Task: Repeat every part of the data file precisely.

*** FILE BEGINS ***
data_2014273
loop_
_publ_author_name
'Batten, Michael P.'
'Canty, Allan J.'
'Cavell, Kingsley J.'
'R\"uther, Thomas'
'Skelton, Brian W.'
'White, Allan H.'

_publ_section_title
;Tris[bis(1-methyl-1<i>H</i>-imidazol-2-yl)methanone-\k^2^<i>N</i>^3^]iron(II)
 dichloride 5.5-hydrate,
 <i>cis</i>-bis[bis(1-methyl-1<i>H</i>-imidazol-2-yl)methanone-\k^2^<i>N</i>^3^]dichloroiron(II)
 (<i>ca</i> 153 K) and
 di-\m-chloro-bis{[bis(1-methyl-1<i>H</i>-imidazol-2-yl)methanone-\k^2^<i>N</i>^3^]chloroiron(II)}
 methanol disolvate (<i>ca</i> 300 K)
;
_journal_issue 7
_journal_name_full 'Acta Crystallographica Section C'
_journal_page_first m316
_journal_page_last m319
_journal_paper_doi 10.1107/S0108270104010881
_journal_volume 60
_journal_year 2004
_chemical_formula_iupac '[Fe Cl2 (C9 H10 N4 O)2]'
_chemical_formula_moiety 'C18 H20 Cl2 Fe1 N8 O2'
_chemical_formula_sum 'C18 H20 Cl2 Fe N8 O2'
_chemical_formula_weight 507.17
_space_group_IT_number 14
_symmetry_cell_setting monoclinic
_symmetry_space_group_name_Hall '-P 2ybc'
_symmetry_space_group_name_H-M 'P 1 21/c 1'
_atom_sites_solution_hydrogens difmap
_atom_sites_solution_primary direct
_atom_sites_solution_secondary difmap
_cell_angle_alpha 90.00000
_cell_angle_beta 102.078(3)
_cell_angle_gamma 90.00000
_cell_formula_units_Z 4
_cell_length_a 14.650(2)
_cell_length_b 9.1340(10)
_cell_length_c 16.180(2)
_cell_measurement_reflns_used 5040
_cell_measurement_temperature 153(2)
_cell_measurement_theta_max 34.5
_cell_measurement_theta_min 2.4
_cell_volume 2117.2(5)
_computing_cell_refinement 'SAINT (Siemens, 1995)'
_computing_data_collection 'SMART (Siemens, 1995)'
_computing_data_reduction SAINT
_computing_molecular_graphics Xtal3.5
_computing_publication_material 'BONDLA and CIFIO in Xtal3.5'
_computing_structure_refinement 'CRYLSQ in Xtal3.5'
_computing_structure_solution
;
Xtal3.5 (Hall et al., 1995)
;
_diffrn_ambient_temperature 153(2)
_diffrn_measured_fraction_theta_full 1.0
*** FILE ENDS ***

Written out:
data_2014273
loop_
_publ_author_name
'Batten, Michael P.'
'Canty, Allan J.'
'Cavell, Kingsley J.'
'R\"uther, Thomas'
'Skelton, Brian W.'
'White, Allan H.'

_publ_section_title
;Tris[bis(1-methyl-1<i>H</i>-imidazol-2-yl)methanone-\k^2^<i>N</i>^3^]iron(II)
 dichloride 5.5-hydrate,
 <i>cis</i>-bis[bis(1-methyl-1<i>H</i>-imidazol-2-yl)methanone-\k^2^<i>N</i>^3^]dichloroiron(II)
 (<i>ca</i> 153 K) and
 di-\m-chloro-bis{[bis(1-methyl-1<i>H</i>-imidazol-2-yl)methanone-\k^2^<i>N</i>^3^]chloroiron(II)}
 methanol disolvate (<i>ca</i> 300 K)
;
_journal_issue 7
_journal_name_full 'Acta Crystallographica Section C'
_journal_page_first m316
_journal_page_last m319
_journal_paper_doi 10.1107/S0108270104010881
_journal_volume 60
_journal_year 2004
_chemical_formula_iupac '[Fe Cl2 (C9 H10 N4 O)2]'
_chemical_formula_moiety 'C18 H20 Cl2 Fe1 N8 O2'
_chemical_formula_sum 'C18 H20 Cl2 Fe N8 O2'
_chemical_formula_weight 507.17
_space_group_IT_number 14
_symmetry_cell_setting monoclinic
_symmetry_space_group_name_Hall '-P 2ybc'
_symmetry_space_group_name_H-M 'P 1 21/c 1'
_atom_sites_solution_hydrogens difmap
_atom_sites_solution_primary direct
_atom_sites_solution_secondary difmap
_cell_angle_alpha 90.00000
_cell_angle_beta 102.078(3)
_cell_angle_gamma 90.00000
_cell_formula_units_Z 4
_cell_length_a 14.650(2)
_cell_length_b 9.1340(10)
_cell_length_c 16.180(2)
_cell_measurement_reflns_used 5040
_cell_measurement_temperature 153(2)
_cell_measurement_theta_max 34.5
_cell_measurement_theta_min 2.4
_cell_volume 2117.2(5)
_computing_cell_refinement 'SAINT (Siemens, 1995)'
_computing_data_collection 'SMART (Siemens, 1995)'
_computing_data_reduction SAINT
_computing_molecular_graphics Xtal3.5
_computing_publication_material 'BONDLA and CIFIO in Xtal3.5'
_computing_structure_refinement 'CRYLSQ in Xtal3.5'
_computing_structure_solution
;
Xtal3.5 (Hall et al., 1995)
;
_diffrn_ambient_temperature 153(2)
_diffrn_measured_fraction_theta_full 1.0